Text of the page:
Engaging Faith: Practical lesson ideas and activities for Catholic Educators

March 10, 2009

Preparing for St. Patrick's Day


Next week we will celebrate St. Patrick’s Day. In contemporary American culture, this celebration can take many forms, including, for example, enjoying “Shamrock Shakes” at McDonald’s. But while enjoying such festivities, we can also take some time to reflect on the remarkable life of this patron saint of Ireland. As the contemporary edition of Butler’s Lives of the Saints notes, Patrick’s biography is somewhat “obscured by later legend,” but nevertheless scholars are able to assert at least some facts about Patrick’s life with confidence, especially on the basis of Patrick’s own writings, his Confession and his Letter to the Soldiers of Coroticus. (There is also a famous Lorica, or “Breastplate” prayer often attributed to Patrick, but his authorship is not certain.)

Patrick was born in Britain, probably in the late 4th century. His grandfather was a priest, his father was a deacon, and his family seems to have been fairly wealthy. However, when Patrick was a young man, not yet sixteen, a band of Irish raided his father’s property and brought Patrick to Ireland, where he herded livestock for his new Irish masters. These were difficult years for Patrick, and they deprived him of the opportunity to receive a proper education, a fact that he later lamented. But the hardship of these years also led Patrick to a newfound closeness to God. As Butler’s writes, “Nostalgia for his own country, people, and kin, plus loneliness and poverty and exposure to the harshness of the climate brought him to that degree of denudation where God alone is found to be the sole, inalienable treasure of the spirit.”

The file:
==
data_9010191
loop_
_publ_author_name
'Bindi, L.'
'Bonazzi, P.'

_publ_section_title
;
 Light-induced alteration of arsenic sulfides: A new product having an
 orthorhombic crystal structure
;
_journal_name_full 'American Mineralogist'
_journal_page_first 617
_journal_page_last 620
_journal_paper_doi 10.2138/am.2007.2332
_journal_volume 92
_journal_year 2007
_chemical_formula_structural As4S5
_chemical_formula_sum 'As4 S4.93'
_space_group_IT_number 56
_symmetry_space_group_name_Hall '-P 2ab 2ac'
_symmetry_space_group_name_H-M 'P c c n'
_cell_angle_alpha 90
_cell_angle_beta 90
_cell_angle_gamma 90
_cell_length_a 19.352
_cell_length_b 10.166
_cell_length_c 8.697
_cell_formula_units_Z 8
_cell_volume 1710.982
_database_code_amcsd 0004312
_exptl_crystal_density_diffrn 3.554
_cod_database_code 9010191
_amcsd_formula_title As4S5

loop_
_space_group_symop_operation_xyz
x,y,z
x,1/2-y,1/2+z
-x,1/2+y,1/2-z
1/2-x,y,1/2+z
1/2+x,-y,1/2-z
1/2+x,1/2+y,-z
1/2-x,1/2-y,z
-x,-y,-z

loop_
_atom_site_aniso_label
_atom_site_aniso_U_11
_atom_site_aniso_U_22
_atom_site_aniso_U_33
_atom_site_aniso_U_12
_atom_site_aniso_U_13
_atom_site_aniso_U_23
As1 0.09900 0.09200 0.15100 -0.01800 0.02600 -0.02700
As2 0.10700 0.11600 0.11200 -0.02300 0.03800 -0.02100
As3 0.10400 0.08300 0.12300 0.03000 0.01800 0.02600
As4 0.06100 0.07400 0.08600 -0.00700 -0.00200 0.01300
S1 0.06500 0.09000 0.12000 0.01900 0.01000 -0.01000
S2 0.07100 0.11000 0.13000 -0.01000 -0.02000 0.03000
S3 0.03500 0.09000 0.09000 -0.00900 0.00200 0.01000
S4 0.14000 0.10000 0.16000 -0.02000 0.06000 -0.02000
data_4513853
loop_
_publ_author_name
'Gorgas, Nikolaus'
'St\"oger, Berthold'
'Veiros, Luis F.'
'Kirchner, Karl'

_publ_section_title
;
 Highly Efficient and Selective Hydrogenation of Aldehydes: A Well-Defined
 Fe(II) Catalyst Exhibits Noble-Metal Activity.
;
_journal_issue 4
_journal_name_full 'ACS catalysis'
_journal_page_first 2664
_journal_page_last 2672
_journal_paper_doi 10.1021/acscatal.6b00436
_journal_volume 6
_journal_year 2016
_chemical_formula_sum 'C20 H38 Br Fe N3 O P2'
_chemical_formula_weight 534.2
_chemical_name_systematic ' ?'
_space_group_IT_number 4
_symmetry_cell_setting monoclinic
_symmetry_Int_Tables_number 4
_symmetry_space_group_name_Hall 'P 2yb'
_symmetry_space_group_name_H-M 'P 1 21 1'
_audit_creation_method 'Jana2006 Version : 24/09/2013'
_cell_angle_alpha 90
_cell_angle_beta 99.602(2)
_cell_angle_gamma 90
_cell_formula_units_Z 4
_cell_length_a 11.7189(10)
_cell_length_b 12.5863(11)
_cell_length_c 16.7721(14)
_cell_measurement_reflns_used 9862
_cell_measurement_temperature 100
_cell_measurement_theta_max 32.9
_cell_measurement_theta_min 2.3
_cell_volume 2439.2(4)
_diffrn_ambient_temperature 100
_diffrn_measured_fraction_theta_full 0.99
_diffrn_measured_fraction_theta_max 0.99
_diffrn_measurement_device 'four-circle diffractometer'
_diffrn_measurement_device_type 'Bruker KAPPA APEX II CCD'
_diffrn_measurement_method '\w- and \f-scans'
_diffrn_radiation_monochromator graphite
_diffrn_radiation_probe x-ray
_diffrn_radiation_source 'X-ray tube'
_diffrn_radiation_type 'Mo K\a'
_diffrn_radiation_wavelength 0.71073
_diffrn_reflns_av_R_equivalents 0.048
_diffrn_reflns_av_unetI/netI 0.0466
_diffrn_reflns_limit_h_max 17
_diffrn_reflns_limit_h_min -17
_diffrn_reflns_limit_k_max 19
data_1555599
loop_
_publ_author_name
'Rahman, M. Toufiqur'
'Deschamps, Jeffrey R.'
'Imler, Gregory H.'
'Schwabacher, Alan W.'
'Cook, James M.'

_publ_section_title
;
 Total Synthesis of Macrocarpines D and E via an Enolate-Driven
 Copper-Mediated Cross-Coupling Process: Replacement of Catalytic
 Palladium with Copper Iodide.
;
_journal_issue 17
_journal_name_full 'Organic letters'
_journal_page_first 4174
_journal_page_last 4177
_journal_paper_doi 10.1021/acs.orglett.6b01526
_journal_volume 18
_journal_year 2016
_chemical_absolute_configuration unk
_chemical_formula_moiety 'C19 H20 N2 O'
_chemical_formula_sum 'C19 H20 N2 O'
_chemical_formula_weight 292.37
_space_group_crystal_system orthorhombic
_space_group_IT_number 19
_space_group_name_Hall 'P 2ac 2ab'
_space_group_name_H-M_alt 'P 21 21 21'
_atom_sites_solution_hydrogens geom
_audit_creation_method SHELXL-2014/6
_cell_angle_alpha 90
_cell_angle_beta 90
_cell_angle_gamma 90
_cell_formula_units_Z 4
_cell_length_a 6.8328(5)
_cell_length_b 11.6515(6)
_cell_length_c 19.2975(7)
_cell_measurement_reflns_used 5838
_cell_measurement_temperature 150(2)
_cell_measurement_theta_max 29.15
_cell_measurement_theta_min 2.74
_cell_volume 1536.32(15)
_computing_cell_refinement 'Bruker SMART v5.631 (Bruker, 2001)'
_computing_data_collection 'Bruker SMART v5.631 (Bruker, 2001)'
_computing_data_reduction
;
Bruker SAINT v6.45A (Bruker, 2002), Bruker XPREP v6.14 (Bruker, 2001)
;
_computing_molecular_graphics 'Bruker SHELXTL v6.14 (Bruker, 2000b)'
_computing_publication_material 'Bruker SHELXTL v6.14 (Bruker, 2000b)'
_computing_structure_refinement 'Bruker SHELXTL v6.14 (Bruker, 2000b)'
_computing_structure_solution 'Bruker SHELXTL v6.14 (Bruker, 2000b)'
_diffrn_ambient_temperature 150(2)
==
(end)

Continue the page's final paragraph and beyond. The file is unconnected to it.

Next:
At the age of twenty-two, Patrick was able to return to his home county of Britain. Some time thereafter, Patrick decided to become a priest, and later was ordained a bishop. At this time he was called by God to return to Ireland to spread the gospel. There he faced many difficulties, but also found great success. Of this success, Patrick himself writes: “I am greatly a debtor to the God who has bestowed on me such grace that many people through me should be born again to God, and that everywhere clergy should be ordained from a people newly coming to faith.”

Discussion
1. How are you a "debtor to God"? Name some of the graces God has bestowed on you this week.
2. Name an adult (besides a relative) who is a model of faith for you. How so?
3. Share one other fact you know about St. Patrick. (Look one up if you don't know any others!)

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